Targa Resources Partners (NYSE:NGLS) and Targa Resources (NYSE:TRGP) agree to acquire Atlas Pipeline Partners (NYSE:APL) and Atlas Energy (NYSE:ATLS) for $5.8B, including $1.8B of debt.
Prior to Targa's acquisition of ATLS, ATLS will spin off its non-midstream assets; after giving effect to the spinoff, ATLS assets will solely comprise its general partner and incentive distribution rights interests in APL and 5.8M APL common units.
The combination creates one of the largest diversified MLPs on an enterprise value basis, bringing Atlas' positions in the Woodford/SCOOP, Mississippi Lime and Eagle Ford and additional Permian assets to Targa's existing Permian, Bakken, Barnett and Louisiana Gulf coast operations.
Atlas Resource Partners (NYSE:ARP) agrees to acquire oil assets in the Eagle Ford Shale in south Texas from an unnamed seller for $225M.
The assets consist of 22 producing wells and 19 undeveloped locations containing estimated net reserves of ~12M boe.
In connection with the acquisition, Atlas Energy's (NYSE:ATLS) E&P development subsidiary will purchase eight wells that have been drilled but not completed and 53 undeveloped drilling locations for ~$115M.
To fund part of the deal, ARP announces a public offering of preferred units.
The Marcellus region is now the world's biggest natural gas shale play, and there’s still $90B to be made by tapping the area’s reserves, according to a study by Wood Mackenzie.
The energy consultant predicts that the top 20 operators in the Marcellus will earn nearly $86B over the life of the play after the costs of reaching the reserves; for comparison, it estimates ~$118B to be made by extracting the resources in North Dakota’s Bakken region, but most production there is higher-priced oil.
As Rich Kinder abandons the MLP structure he helped popularize, CNBC's Jim Cramer feels confident that rivals are taking notice, thus investors should expect many more deals in the energy MLP space.
Cramer tabs three MLPs he thinks could end up in play: Enterprise Products Partners (NYSE:EPD), the entity that received gained permission to export condensate in "a huge game-changer"; Energy Transfer Equity (NYSE:ETE), whose cash flows should "explode higher" and its payout increase dramatically once temporarily relinquished incentive distribution rights are reinstated, which should happen next year; and Atlas Energy (NYSE:ATLS), a relatively cheap stock which should be able to raise its distribution dramatically for the next few years.
BofA/Merrill Lynch also thinks the deal may be a harbinger of what’s to come for other MLPs that grow too big: "While we do not see other GP-buying-LP transactions occurring yet, we also think it provides a template for a somewhat graceful exit from a structure that can prove long-term unwieldy as an MLP grows... [We] expect significant interest in potential MLP consolidation candidates."
Atlas Energy (ATLS +2.1%) is initiated with an Outperform rating and $55 price target at RBC, which believes ATLS can maintain a top-tier distribution growth over the next few years even if underlying MLP distribution growth is below expectations due to IDRs in the deep splits and significant future equity needs at both.
Also, RBC starts the Atlas Pipeline (APL -0.1%) MLP at Sector Perform with a $36 target, seeing low-to-mid single-digit distribution growth through the next several years due to expected strong volume growth on its systems but offset by equity capital needs and a future preferred equity conversion, factors which likely will keep a lid on distribution growth through the forecast period.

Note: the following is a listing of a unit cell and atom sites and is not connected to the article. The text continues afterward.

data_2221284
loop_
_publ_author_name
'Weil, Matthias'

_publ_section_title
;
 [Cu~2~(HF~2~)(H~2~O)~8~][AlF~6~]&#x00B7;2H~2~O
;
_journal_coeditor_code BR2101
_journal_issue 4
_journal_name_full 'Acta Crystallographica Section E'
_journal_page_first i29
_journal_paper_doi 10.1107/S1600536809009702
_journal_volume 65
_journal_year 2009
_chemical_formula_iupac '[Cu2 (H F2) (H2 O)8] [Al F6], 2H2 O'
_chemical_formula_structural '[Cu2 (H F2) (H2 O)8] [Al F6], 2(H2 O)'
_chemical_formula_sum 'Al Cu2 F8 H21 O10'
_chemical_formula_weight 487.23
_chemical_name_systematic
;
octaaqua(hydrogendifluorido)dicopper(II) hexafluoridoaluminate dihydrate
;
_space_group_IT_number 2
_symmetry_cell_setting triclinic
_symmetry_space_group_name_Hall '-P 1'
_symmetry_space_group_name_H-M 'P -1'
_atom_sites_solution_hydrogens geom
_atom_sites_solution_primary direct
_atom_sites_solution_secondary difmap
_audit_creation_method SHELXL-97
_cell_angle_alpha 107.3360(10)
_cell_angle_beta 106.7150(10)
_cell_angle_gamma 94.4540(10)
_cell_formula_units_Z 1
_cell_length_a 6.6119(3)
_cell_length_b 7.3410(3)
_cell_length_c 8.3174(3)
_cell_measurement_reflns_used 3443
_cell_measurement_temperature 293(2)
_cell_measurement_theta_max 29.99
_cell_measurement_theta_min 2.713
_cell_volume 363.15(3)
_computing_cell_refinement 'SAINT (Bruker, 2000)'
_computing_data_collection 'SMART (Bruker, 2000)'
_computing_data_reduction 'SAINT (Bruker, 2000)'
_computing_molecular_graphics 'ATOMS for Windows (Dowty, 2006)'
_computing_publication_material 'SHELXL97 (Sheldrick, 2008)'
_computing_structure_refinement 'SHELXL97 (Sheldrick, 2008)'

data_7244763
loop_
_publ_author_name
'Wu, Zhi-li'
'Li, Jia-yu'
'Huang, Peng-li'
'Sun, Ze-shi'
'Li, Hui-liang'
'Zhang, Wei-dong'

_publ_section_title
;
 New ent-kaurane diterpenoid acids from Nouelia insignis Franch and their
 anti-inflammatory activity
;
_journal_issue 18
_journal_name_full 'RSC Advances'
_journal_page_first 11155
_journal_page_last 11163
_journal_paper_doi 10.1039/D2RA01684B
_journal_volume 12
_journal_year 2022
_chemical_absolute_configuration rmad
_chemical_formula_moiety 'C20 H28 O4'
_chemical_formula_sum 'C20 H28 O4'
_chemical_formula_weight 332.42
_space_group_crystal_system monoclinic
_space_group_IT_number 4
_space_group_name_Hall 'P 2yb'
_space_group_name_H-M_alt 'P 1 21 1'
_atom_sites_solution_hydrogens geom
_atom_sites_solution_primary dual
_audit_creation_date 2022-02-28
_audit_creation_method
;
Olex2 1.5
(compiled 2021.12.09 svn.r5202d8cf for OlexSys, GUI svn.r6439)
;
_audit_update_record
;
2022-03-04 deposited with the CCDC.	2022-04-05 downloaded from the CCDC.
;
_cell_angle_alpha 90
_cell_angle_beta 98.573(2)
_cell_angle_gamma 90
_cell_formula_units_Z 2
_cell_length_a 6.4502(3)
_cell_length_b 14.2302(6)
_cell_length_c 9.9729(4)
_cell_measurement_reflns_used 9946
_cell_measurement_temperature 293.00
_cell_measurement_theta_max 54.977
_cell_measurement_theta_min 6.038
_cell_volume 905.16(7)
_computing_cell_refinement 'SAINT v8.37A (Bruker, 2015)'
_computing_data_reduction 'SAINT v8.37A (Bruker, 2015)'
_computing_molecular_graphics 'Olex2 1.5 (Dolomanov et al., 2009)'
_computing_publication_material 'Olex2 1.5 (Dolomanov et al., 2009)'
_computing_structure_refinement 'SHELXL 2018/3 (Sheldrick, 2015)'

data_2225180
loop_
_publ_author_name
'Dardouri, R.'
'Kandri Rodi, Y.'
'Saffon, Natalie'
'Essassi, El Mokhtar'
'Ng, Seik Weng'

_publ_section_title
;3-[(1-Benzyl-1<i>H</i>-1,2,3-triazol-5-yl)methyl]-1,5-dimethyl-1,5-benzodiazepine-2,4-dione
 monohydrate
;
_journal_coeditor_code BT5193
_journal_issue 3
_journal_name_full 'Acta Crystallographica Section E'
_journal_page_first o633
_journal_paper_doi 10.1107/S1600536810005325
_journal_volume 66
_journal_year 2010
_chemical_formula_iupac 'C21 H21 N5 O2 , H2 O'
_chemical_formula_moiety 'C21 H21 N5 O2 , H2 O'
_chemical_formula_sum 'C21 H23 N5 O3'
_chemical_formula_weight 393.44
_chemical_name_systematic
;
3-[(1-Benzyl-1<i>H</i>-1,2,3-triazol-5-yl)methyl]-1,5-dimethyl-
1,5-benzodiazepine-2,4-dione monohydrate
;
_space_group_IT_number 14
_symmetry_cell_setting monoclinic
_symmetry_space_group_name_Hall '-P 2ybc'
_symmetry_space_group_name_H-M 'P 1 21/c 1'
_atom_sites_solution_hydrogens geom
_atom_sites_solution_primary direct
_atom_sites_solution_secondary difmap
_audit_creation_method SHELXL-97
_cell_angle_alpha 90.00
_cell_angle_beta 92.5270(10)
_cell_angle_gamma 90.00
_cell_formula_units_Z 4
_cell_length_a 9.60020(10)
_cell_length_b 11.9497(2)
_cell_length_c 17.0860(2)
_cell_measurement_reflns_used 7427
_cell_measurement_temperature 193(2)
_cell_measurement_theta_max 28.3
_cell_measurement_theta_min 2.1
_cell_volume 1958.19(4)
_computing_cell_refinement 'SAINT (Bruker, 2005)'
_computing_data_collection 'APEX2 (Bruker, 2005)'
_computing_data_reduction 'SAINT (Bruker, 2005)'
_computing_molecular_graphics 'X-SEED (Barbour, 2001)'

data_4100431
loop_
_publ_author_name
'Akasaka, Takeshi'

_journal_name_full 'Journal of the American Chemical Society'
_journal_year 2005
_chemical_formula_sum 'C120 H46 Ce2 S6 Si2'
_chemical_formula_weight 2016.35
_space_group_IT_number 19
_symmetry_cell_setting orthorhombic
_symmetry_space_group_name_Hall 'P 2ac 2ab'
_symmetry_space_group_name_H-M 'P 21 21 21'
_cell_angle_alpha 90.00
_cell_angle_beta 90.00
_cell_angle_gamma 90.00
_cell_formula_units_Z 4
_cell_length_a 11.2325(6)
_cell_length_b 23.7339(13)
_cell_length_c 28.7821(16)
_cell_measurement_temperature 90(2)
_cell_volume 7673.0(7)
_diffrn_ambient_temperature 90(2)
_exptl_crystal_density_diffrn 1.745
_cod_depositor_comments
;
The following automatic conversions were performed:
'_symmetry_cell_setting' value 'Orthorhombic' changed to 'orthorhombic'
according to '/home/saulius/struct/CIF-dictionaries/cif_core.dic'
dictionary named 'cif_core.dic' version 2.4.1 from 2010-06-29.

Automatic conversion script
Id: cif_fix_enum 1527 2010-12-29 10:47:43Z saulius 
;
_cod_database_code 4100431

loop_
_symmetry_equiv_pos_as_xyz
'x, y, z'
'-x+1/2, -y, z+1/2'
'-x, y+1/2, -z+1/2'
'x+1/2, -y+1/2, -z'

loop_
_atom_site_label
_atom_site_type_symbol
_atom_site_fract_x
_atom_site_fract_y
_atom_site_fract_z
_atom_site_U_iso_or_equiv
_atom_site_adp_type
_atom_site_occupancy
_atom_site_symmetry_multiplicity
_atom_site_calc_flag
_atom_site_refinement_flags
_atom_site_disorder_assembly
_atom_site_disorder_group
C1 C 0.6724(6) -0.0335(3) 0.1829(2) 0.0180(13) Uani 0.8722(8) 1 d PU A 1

New York’s cities and towns can block fracking within their borders, the state’s highest court rules, upholding the dismissal of lawsuits challenging bans in two small upstate towns.
The ruling could lead the oil and gas industry to abandon fracking in New York, or it could mean that a patchwork of rules eventually may govern whether exploration can take place across the state; the case also may invigorate local challenges to the practice in states across the U.S.
Atlas Energy's (ATLS -6.6%) only material source of income is distributions from Atlas Pipeline Partners (APL -2.7%) and Atlas Resource Partners (ARP -5.4%), says Hedgeye's Kevin Kaiser, but the majority of APL's and ARP's distributable cash flow is a function of aggressive non-GAAP accounting.
"In our view, ARP and APL’s distributions are funded with capital raises – not real profits – and that can only go on for so long." The downside is considerable, concludes Kaiser, for all three MLPs, particularly ATLS.
Atlas Energy (ATLS +0.6%) is initiated with a Buy rating and $53 price target at Deutsche Bank, believing ATLS can grow its distribution at ~30%/year during the next two years driven by the leveraging effect from the high splits of the IDRs at two MLPs; APL reached the highest split in 2013 and DB anticipates it will reach the highest split in H2 2014.
Atlas Resource Partners (ARP +0.5%) is started at Hold with a $24 target, as the firm likes the solid 10%-13% distribution growth but is cautious due to the significant exposure to natural gas drilling, meaningful leverage to commodity prices, limited drop-downs, and potential sizable equity needs.
Atlas Energy LP, through its subsidiary, provides natural gas gathering services in the Anadarko, Arkoma and Permian Basins and the Golden Trend in the southwestern and mid-continent United States and the Appalachian Basin in the eastern United States.